My Favorite Brush Pens and Markers for Modern Calligraphy

You’ve probably noticed by now that I love to do modern calligraphy with brush pens and markers, and I think they are fantastic for those just starting out – I share my recommendations for beginners here. Today, I’m sharing my personal favorite brush pens and markers. Some will be repeats of my beginner’s list – just goes to show that, while investing in more and different tools can be fun, you don’t need an extensive or expensive collection of pens and markers to perfect this craft. Let’s get to it!

I had to start this list out with the Tombow Fudenosuke, which I’ve talked about in several other posts. This pen comes in a hard tip and a soft tip version. When I was a new calligrapher, I strongly preferred the hard tip because it was easier for me, a newbie, to control. Nowadays, I tend to prefer the soft tip!

Next up is another Tombow product – the Dual Tip. This one is cool because, as the name implies, it’s a double-ended marker. One end is black and the other is gray. As you learned in my last post, I am a sucker for a good gray pen! These tips are smaller and more flexible than even the soft tip Fude.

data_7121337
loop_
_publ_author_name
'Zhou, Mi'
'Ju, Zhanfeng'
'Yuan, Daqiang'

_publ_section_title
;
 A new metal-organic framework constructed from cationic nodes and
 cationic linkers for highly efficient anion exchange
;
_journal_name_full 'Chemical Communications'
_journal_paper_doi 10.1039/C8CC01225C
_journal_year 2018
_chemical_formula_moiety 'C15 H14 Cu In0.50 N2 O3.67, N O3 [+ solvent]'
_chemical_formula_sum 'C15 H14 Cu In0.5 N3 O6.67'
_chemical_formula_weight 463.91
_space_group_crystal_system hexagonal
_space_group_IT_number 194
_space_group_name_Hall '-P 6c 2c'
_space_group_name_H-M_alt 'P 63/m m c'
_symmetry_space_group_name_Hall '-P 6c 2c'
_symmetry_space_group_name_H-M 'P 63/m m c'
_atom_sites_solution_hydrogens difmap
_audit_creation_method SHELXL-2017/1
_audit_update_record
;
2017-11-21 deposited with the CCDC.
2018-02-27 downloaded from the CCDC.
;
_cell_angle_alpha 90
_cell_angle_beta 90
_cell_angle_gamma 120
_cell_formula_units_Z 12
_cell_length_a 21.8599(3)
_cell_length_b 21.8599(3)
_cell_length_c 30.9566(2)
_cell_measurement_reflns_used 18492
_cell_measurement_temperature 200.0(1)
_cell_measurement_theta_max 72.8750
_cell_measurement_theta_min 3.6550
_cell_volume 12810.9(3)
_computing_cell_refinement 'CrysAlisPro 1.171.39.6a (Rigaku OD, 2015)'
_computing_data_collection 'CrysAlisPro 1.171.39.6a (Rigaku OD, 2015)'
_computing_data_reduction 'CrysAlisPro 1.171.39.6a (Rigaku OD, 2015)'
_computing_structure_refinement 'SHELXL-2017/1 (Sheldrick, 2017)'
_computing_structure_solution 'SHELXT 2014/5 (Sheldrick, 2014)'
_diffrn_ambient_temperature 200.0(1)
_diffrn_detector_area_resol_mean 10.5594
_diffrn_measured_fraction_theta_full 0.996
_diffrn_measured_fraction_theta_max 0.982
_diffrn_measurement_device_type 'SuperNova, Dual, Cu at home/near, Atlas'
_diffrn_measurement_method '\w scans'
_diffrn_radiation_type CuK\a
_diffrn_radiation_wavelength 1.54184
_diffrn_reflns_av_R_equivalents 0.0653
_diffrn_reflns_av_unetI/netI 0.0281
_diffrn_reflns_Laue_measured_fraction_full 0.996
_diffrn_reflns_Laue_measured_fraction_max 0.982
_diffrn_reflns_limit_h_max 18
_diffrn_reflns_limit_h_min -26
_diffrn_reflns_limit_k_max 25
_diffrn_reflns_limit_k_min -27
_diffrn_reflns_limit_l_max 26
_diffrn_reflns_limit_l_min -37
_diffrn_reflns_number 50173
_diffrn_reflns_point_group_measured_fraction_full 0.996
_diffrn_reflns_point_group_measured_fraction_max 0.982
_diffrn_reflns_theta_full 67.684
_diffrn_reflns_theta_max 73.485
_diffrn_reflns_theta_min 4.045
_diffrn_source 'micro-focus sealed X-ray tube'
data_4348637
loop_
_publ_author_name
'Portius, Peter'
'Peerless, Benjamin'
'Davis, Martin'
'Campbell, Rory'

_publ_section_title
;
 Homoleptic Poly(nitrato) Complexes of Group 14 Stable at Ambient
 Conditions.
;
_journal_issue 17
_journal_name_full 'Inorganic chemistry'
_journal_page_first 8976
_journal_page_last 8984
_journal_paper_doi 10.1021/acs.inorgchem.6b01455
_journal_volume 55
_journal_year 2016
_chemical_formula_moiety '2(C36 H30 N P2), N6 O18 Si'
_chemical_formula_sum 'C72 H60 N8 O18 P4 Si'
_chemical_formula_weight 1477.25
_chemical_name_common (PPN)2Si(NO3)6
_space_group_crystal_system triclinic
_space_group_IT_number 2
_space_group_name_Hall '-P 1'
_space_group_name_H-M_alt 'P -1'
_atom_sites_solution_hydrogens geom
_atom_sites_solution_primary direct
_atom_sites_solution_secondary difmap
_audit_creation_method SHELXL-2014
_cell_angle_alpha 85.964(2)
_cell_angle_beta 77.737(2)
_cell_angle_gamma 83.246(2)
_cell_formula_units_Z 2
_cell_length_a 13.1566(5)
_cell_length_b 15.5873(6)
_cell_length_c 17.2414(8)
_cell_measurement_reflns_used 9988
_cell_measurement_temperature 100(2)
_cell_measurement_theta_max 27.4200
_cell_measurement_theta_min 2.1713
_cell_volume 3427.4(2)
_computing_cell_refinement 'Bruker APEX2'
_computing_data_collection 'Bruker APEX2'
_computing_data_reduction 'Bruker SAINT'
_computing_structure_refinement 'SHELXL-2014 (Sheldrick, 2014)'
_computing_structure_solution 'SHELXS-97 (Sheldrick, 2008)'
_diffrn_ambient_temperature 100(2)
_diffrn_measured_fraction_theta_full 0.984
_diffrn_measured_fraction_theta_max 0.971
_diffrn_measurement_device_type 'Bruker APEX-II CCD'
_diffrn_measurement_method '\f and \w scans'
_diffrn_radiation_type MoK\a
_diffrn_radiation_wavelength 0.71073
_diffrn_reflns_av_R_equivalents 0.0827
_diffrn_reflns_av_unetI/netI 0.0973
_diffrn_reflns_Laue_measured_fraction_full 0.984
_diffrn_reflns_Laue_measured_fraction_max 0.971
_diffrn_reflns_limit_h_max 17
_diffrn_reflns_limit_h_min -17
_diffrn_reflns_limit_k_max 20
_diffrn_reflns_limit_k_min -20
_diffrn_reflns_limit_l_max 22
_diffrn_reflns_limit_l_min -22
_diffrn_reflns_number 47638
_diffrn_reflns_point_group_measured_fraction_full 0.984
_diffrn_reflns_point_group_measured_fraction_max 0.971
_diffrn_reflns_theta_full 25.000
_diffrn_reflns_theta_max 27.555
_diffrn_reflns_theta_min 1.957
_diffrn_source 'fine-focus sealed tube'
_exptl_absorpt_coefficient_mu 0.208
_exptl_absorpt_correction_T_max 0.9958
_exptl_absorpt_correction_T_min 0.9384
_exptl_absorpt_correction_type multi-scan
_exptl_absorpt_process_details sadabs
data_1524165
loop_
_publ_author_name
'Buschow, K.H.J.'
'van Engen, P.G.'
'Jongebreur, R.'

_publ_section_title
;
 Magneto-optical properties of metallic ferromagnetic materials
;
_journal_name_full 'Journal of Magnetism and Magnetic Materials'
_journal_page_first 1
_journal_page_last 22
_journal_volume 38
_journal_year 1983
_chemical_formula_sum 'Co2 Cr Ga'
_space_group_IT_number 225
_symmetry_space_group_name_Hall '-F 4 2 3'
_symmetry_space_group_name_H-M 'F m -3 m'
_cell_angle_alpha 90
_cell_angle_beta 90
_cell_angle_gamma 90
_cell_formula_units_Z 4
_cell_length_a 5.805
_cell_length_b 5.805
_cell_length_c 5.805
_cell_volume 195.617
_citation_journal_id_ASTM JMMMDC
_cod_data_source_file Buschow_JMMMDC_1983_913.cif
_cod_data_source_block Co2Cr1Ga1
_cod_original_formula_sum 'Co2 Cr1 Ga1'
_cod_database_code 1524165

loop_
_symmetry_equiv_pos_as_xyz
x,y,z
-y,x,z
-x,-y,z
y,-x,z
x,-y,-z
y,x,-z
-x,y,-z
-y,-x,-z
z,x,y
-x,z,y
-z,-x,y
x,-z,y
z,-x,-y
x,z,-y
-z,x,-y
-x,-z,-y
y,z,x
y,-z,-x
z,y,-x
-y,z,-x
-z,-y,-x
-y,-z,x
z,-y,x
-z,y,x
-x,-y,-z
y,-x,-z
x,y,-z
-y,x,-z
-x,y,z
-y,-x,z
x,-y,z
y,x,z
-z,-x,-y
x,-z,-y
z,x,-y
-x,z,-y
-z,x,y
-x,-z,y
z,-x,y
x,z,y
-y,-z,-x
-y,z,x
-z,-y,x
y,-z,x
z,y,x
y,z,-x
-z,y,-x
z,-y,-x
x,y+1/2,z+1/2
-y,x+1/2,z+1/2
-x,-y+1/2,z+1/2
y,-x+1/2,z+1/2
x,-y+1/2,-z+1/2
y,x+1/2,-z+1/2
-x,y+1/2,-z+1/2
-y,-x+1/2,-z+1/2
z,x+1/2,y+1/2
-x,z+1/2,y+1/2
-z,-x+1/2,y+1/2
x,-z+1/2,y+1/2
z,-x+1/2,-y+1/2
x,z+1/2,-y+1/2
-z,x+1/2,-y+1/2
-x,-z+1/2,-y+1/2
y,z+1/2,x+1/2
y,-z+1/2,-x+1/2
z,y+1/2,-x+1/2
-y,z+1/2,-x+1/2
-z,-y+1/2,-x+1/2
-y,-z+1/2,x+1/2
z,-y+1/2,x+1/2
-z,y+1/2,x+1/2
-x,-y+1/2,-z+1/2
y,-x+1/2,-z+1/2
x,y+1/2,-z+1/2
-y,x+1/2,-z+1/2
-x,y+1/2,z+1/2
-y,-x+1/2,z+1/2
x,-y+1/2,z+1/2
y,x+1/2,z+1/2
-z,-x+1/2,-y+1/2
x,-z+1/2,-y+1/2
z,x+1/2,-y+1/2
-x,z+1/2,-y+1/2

Sakura Koi brush markers come in a wide range of colors and have a beautiful finish. I think they produce the best natural ombré effect on smooth paper – you can see it in the photo a bit. I really like the size and flex of the brush, and of the what I would consider “intermediate”-level brush markers, I find these the easiest to control. These are also the Goldilocks of markers in my opinion – not too thin, not too thick – they’re just right.

Ecoline Watercolor Brush Markers are the famous Ecoline watercolor inks in marker form. These are great for when you want to use paint but don’t have the time or space to break out the paints, brushes, etc. They’re super thick and juicy (yep, talking about markers here), so I like to use these if I’m making a card and need to write out one bold message, like “Happy Birthday”. I will suggest you only use these on heftier paper – as you can see in my example, these markers are so saturated that they bleed and pool on thin, smooth marker paper.

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